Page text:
LONDON -- UK new-car registrations fell by 4.8 percent in June, the first time in six years sales have fallen for three months in a row as the market cools from record highs, the Society of Motor Manufacturers and Traders said.
A total of 243,454 vehicles were sold last month, the SMMT said in a statement Wednesday, as demand among individual consumers dropped 7.8 percent and business fleet demand fell 2.4 percent.
Demand for diesel continued to fall in June with sales down 15 percent, while registrations of gasoline models grew 2.5 percent.
Despite the overall result, the SMMT remained optimistic for the second half.
“The numbers are still strong and the first half of the year is the second biggest on record. Provided consumer and business confidence holds, we expect demand to remain at a similarly high level over the coming months,” SMMT CEO Mike Hawes said.
• Download sales by brand for June and six months here.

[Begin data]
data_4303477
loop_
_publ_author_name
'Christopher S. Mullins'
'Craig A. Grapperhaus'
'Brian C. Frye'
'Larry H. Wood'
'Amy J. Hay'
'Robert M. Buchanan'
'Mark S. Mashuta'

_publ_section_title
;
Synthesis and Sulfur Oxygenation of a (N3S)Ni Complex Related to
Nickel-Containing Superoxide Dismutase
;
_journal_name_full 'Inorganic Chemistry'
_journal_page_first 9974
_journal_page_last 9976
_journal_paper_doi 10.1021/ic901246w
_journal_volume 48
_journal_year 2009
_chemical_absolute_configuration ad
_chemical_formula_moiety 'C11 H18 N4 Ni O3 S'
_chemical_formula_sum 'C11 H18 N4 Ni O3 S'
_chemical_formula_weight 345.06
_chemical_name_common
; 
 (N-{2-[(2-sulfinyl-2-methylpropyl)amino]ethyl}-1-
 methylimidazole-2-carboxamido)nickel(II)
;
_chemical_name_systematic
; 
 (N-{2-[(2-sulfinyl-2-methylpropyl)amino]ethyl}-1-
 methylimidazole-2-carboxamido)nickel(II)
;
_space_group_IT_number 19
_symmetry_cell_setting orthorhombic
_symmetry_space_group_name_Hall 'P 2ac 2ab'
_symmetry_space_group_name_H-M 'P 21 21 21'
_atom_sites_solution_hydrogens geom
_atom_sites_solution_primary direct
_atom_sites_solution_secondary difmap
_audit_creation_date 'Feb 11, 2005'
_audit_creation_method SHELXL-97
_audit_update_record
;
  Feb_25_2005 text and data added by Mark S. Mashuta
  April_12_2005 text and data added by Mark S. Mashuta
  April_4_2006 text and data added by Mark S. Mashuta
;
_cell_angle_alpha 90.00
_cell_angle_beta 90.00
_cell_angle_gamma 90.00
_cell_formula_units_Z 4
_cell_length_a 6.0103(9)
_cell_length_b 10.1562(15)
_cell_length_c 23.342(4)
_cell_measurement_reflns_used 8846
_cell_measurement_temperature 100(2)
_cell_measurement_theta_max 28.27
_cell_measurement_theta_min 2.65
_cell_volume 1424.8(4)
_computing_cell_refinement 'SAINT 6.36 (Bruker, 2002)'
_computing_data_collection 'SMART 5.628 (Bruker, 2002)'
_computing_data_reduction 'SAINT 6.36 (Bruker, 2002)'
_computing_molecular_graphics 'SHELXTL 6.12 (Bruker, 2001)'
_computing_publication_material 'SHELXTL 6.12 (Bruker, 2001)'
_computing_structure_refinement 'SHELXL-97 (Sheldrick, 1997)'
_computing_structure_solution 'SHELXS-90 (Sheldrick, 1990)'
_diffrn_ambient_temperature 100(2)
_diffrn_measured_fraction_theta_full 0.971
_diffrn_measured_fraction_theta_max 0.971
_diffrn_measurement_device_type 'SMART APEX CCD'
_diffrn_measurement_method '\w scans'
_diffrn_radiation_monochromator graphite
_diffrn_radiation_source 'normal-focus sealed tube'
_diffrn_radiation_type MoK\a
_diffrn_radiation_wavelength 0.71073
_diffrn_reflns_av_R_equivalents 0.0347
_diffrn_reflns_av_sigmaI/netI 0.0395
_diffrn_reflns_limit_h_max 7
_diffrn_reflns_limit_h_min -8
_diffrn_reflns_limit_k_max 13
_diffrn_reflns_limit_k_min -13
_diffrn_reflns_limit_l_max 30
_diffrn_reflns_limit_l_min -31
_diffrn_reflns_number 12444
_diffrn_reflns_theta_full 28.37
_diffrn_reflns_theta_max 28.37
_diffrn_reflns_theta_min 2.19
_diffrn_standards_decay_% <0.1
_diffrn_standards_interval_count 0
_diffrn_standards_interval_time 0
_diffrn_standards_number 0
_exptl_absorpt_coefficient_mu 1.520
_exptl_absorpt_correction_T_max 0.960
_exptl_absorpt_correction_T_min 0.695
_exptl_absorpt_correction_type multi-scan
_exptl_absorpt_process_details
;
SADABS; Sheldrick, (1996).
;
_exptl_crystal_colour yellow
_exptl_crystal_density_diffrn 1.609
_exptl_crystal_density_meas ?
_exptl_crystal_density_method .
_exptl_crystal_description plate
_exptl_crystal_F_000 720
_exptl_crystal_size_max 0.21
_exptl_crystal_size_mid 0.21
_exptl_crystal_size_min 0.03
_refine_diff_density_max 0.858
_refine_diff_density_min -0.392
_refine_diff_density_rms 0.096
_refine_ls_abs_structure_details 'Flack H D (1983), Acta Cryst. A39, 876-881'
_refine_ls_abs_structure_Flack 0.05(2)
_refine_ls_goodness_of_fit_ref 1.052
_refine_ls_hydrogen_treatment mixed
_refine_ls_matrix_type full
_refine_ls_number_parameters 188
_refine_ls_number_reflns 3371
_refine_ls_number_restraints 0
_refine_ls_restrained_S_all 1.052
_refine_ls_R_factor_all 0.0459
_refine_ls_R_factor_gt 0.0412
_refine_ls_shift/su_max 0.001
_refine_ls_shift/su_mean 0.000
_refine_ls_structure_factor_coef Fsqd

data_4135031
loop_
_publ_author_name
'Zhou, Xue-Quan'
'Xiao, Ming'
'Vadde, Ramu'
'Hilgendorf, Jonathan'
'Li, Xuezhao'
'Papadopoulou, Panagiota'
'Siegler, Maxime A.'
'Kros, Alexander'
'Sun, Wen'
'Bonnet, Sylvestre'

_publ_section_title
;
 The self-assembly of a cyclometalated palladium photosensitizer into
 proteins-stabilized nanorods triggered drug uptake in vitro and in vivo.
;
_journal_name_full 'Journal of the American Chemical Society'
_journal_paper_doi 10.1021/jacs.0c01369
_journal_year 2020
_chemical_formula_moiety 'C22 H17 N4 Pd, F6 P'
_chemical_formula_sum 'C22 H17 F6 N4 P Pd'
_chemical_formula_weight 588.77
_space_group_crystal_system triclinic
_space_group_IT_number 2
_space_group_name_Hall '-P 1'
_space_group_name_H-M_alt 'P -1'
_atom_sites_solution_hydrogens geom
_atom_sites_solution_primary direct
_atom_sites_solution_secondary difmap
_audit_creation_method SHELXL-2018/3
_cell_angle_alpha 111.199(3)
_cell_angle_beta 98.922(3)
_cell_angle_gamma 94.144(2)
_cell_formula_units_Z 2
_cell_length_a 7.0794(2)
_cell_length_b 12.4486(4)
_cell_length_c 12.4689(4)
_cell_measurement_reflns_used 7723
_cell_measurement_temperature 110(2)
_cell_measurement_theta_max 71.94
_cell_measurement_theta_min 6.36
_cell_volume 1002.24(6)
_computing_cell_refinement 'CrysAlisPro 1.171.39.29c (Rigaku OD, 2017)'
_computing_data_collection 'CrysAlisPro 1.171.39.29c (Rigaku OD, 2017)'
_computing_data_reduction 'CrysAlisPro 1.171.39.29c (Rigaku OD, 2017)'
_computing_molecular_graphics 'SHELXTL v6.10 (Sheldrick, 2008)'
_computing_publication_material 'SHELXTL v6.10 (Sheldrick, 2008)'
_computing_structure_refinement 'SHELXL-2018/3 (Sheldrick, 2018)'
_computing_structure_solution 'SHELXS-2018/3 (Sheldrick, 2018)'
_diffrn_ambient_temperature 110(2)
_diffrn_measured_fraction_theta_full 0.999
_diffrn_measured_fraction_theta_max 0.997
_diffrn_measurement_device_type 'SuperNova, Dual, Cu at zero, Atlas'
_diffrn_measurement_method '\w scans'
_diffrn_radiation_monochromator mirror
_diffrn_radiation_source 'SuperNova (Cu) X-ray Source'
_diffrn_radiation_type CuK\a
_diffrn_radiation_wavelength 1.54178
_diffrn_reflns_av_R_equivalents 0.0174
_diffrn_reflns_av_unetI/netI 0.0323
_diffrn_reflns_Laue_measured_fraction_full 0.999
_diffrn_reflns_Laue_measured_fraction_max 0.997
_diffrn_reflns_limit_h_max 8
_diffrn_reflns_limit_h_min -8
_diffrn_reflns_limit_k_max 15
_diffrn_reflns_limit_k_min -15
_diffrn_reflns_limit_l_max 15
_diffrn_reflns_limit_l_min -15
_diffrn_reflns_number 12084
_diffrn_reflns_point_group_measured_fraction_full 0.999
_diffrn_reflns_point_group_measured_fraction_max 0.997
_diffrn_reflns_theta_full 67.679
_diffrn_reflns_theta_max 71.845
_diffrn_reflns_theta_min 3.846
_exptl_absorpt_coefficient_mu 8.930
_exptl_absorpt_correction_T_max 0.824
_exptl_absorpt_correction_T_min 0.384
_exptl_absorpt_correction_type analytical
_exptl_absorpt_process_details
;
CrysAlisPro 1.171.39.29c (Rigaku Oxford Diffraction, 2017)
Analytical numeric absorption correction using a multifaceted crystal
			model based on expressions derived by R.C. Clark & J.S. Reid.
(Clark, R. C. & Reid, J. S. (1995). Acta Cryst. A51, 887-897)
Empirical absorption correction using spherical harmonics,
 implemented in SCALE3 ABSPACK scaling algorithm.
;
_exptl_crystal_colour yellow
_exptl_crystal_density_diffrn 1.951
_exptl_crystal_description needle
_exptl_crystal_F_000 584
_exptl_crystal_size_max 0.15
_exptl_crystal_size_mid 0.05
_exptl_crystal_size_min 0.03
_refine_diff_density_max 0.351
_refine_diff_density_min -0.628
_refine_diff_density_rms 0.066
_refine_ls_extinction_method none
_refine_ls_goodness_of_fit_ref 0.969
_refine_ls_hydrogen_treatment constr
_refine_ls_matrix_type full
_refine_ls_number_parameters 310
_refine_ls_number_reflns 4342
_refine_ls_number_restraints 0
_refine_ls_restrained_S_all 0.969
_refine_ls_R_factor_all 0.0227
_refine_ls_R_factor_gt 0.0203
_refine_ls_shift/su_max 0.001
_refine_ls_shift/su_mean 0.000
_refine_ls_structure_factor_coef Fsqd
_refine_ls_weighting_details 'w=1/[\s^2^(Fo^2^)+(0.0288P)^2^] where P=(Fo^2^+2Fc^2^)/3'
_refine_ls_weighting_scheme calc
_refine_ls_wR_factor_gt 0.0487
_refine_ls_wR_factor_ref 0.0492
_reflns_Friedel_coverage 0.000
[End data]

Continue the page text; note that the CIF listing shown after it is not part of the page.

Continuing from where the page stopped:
Sales hit a record high last year, boosted by cheap credit and strong consumer confidence which has fallen after a rise in inflation, the inconclusive outcome of June's national election and as Brexit talks begin.
A vehicle duty tax rise which came into effect in April also distorted the market this year, pushing up sales to an all-time high in March before a subsequent slump of 20 percent in April.
In the first half of the year, demand dropped 1.3 percent to 1.4 million, with the SMMT expecting full-year numbers to decline by 2.6 percent to 2.62 million sales, according to a forecast published earlier this year.
The UK's sales drop was in contrast to most other major European markets last month. Registrations in France were up 2 percent, while Italian and Spanish volume rose 13 percent and 7 percent respectively. In Germany registrations fell 3.5 percent.
Automotive News Europe contributed to this report